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Study: Bangladesh’s power sector heading towards financial disaster

  • Published at 04:35 pm May 18th, 2020
Payra Thermal Power Plant
Aerial view of the coal-fired Payra Thermal Power Plant in Patuakhali, Bangladesh Dhaka Tribune

Complications will arise due to the current plan to increase power capacity, based on a switch to expensive imported coal and LNG

Bangladesh’s plan for significant coal- and LNG-fired power plant additions will lock the nation into substantial overcapacity, with major financial implications, says a study.

Investments in renewable energy and grid are needed to meet lower-than-expected demand, which is also significantly lowering further by the Covid-19 pandemic, said the new study — titled “Bangladesh Power Review: Overcapacity, Capacity Payments, Subsidies and Tariffs Are Set to Rise Even Faster.”

The study was released on Monday by the Institute for Energy Economics and Financial Analysis (IEEFA), which examines issues related to energy markets, trends and policies.

It said Bangladesh already has major power plant overcapacity with only 43% capacity utilization of existing power plants in fiscal year 2018-19.

Significant capacity payments to idle power plants are helping drive the need for increasing government subsidies to the Bangladesh Power Development Board (BPDB) to cover its financial losses, said the report.

It said, in FY2018-19, the government subsidy to the BPDB rose again to reach Tk8,000 crore (Tk80 billion or $936 million). It was Tk4,500 crore (Tk45 billion or $530 million) in the previous financial year.

The pre-Covid-19 low usage rate had resulted in Tk9,000 crore (Tk90 billion or $1.1 billion) capacity payments for power plants sitting idle, necessitating both government subsidies and electricity price hikes for consumers, the study found.

It warned that the Covid-19 pandemic’s impact will also mean long term power demand will be lower than the forecast, making overcapacity by 2030 worse if the current plan for coal- and LNG-based power capacity additions is continued. 

The study’s lead author Simon Nicholas said, based on their own forecast of power demand growth, which takes the economic impact of Covid-19 into account, they calculate that Bangladesh is on course to have capacity that can generate 58% more power than the nation needs by 2030.

“A long-term switch from cheap domestic gas towards more expensive imported coal and LNG, combined with the severe, long term overcapacity Bangladesh is on course for is likely to see subsidies continue to rise,” said Nicholas, energy finance analyst with IEEFA.

Bangladesh needs to regain control

The IEEFA report also found that the power tariffs for consumers can also be expected to go up.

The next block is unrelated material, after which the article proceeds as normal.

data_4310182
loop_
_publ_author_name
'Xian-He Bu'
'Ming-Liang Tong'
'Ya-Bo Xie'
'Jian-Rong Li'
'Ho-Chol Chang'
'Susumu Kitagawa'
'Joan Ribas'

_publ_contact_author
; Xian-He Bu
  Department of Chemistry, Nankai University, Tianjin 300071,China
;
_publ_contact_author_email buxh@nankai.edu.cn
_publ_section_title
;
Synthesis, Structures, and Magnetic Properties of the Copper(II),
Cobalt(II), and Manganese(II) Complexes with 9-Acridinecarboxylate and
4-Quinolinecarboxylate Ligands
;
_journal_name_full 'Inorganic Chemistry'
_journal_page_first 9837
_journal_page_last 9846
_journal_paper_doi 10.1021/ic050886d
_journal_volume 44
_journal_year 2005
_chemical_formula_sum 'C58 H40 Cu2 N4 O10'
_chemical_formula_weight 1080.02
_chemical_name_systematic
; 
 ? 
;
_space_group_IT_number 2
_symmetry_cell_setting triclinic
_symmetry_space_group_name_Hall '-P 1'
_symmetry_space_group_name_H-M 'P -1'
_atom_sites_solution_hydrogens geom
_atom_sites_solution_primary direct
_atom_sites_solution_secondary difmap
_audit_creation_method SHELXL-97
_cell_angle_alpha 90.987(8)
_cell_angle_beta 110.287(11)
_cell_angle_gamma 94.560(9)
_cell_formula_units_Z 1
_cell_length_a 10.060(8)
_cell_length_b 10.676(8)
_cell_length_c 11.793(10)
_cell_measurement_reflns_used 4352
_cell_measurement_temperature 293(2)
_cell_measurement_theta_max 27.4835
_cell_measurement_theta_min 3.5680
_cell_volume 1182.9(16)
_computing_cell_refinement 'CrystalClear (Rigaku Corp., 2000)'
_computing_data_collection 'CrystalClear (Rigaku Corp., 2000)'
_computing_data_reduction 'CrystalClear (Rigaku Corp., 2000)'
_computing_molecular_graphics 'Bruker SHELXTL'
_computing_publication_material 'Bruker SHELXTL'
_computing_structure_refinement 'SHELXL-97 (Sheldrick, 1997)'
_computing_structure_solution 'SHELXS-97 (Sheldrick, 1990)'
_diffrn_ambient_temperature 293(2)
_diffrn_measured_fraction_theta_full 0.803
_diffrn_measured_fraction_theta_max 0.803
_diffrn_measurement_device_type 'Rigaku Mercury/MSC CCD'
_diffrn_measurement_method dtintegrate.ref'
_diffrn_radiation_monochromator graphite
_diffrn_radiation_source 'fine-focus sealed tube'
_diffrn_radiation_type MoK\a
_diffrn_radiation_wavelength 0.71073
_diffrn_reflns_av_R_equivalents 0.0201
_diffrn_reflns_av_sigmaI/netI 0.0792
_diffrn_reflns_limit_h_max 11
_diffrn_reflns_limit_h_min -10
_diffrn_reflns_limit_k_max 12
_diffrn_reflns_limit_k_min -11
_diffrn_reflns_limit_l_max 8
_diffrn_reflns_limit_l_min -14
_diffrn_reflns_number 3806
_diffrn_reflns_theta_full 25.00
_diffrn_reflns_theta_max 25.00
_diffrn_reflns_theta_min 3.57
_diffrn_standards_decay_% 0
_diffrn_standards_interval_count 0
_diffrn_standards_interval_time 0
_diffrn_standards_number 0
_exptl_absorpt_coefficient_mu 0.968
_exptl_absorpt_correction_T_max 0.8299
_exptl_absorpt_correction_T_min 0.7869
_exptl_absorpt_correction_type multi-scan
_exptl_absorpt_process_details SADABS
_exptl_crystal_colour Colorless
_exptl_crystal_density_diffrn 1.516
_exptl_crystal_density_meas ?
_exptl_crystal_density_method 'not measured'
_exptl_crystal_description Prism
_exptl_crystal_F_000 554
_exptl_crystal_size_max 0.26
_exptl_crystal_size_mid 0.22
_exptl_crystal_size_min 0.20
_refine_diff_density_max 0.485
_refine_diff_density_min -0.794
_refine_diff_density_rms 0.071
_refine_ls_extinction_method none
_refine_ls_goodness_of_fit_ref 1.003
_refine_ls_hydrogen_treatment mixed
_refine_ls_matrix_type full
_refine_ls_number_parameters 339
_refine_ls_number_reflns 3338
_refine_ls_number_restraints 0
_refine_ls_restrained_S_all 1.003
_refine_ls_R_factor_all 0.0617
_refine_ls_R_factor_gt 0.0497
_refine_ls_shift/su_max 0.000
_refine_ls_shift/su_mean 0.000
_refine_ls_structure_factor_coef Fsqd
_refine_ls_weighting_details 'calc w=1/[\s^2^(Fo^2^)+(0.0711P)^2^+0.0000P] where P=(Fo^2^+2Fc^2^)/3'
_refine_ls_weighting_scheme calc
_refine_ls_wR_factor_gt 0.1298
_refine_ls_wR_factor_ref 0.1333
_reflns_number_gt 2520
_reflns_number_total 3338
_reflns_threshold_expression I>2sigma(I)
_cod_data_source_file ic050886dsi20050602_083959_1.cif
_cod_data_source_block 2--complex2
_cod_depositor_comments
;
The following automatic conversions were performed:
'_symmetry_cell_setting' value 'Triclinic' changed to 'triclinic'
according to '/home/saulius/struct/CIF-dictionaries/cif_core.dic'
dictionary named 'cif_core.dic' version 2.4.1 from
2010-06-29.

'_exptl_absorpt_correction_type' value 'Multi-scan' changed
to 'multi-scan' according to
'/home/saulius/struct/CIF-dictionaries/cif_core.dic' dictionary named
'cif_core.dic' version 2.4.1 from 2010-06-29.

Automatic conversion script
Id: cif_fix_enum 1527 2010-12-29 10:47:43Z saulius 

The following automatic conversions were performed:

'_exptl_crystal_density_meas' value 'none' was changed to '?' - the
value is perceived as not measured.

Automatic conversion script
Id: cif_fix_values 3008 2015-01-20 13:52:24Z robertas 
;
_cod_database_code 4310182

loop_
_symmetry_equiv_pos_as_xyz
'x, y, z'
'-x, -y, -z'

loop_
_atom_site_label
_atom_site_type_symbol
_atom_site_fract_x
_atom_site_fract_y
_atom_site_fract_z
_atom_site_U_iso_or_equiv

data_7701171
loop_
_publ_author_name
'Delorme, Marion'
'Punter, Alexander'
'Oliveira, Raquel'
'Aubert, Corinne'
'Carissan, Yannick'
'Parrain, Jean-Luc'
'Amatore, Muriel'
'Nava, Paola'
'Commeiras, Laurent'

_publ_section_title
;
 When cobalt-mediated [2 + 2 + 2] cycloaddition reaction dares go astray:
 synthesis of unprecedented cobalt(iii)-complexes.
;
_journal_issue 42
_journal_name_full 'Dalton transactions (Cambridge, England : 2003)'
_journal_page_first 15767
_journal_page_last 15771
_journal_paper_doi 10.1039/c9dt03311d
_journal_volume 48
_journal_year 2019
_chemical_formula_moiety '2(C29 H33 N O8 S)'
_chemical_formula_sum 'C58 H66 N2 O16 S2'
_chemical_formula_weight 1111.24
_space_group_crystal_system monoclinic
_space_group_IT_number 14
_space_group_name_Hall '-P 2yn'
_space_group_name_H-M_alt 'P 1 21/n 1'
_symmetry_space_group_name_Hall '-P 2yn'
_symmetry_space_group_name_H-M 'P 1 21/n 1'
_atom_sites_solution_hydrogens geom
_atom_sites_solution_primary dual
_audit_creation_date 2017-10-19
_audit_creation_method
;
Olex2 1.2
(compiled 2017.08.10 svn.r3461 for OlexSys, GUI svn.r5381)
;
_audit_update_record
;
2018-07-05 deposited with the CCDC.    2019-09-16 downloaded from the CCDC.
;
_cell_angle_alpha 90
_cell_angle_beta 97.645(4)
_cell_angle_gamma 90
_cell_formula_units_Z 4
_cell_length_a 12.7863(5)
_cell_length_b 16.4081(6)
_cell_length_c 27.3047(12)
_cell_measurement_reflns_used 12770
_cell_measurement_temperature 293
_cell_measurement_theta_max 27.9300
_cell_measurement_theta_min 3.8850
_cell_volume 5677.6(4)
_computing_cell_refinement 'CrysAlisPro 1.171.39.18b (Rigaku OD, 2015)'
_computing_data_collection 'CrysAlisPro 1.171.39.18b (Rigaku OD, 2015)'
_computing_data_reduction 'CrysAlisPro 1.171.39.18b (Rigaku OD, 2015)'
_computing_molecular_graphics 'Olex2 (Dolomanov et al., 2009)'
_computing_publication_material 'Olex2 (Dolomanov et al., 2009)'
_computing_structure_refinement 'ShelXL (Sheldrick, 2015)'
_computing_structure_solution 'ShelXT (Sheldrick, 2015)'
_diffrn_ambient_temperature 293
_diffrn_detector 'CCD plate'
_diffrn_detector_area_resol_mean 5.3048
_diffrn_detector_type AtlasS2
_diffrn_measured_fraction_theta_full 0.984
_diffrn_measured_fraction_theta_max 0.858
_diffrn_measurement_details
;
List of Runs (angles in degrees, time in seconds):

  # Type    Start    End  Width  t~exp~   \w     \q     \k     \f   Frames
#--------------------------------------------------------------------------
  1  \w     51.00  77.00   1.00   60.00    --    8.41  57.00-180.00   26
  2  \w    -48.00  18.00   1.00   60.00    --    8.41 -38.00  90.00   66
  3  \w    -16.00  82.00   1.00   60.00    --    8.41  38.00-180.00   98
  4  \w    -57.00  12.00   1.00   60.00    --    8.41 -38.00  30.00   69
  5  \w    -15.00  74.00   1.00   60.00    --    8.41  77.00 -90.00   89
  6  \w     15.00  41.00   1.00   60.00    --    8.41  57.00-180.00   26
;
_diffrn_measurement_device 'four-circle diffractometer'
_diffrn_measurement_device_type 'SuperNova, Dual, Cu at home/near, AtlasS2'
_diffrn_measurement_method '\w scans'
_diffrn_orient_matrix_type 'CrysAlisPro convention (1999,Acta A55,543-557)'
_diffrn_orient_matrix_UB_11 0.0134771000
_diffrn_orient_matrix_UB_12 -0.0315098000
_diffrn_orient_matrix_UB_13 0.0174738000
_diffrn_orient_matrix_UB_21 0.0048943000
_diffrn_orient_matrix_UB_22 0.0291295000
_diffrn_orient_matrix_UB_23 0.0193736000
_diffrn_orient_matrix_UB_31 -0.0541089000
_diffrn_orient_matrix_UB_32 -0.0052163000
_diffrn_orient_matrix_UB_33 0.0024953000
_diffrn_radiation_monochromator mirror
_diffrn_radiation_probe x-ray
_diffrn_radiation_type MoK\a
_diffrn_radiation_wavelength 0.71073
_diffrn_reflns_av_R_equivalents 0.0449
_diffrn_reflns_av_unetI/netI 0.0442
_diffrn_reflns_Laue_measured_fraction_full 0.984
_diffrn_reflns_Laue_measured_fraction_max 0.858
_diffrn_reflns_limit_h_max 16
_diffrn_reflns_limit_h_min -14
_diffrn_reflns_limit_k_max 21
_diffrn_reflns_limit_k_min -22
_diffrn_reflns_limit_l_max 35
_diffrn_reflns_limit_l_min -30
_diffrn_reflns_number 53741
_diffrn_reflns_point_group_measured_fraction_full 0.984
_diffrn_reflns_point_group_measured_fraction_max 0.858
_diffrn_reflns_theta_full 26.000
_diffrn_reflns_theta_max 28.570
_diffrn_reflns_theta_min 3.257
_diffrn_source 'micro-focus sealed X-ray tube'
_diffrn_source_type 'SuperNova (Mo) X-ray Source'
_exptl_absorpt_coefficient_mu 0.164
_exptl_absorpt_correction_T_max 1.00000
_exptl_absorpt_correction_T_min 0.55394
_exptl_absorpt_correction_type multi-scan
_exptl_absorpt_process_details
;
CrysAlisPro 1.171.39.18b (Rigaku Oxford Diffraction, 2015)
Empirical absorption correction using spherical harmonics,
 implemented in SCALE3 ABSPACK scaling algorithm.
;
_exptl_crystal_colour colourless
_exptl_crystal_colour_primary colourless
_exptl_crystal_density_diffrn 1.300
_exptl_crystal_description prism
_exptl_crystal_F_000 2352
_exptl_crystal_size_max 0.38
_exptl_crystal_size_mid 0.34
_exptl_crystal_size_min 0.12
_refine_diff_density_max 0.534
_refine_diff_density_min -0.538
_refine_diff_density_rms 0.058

The economic impact of Covid-19 means such huge subsidies are going to be harder to maintain as the government bails out flailing industries, said the report.

It drew stunning similarities to the rapidly escalating financial crisis of the BPDB, resulting from existing overcapacity whilst pushing forward with completion of the coal-fired Payra thermal power plant.

Half the capacity of Payra plant will sit idle forcing the BPDB to make additional payments of Tk160 crore (or $19 million) per month, said the study.

The report suggested that Bangladesh needed to consider regaining control of its power sector by renegotiating coal and LNG plants to more appropriate, modular renewable energy — without capacity payments — and grid investments to meet lower demand growth.

This would reduce the overall system cost while improving domestic energy security and resilience.

It also found that the country had suitable amount of land for renewables.

“The Covid-19 induced delay to coal power projects gives Bangladesh an opportunity to reset energy development policy and redirect resources to support economic fundamentals and energy price stability to enable the realization of Vision 2041,” said Nicholas.

He suggested that large fleets of big coal and LNG plants are increasingly less appropriate to meet lower-than-expected demand growth in developing nations.

The report’s co-author Sara Jane Ahmed highlighted that Indonesia provided important lessons for Bangladesh, as it was already suffering from the financial impacts of an overreliance on coal power.

“Indonesia’s PLN — the state-owned power utility — has seen its over-commitment to coal power lead to a rapid escalation in government subsidies which reached an enormous $5bn in 2018,” she said.

“Bangladesh needs to change direction or head down the same road as Indonesia towards a financial crisis within its power system,” added Ahmed.

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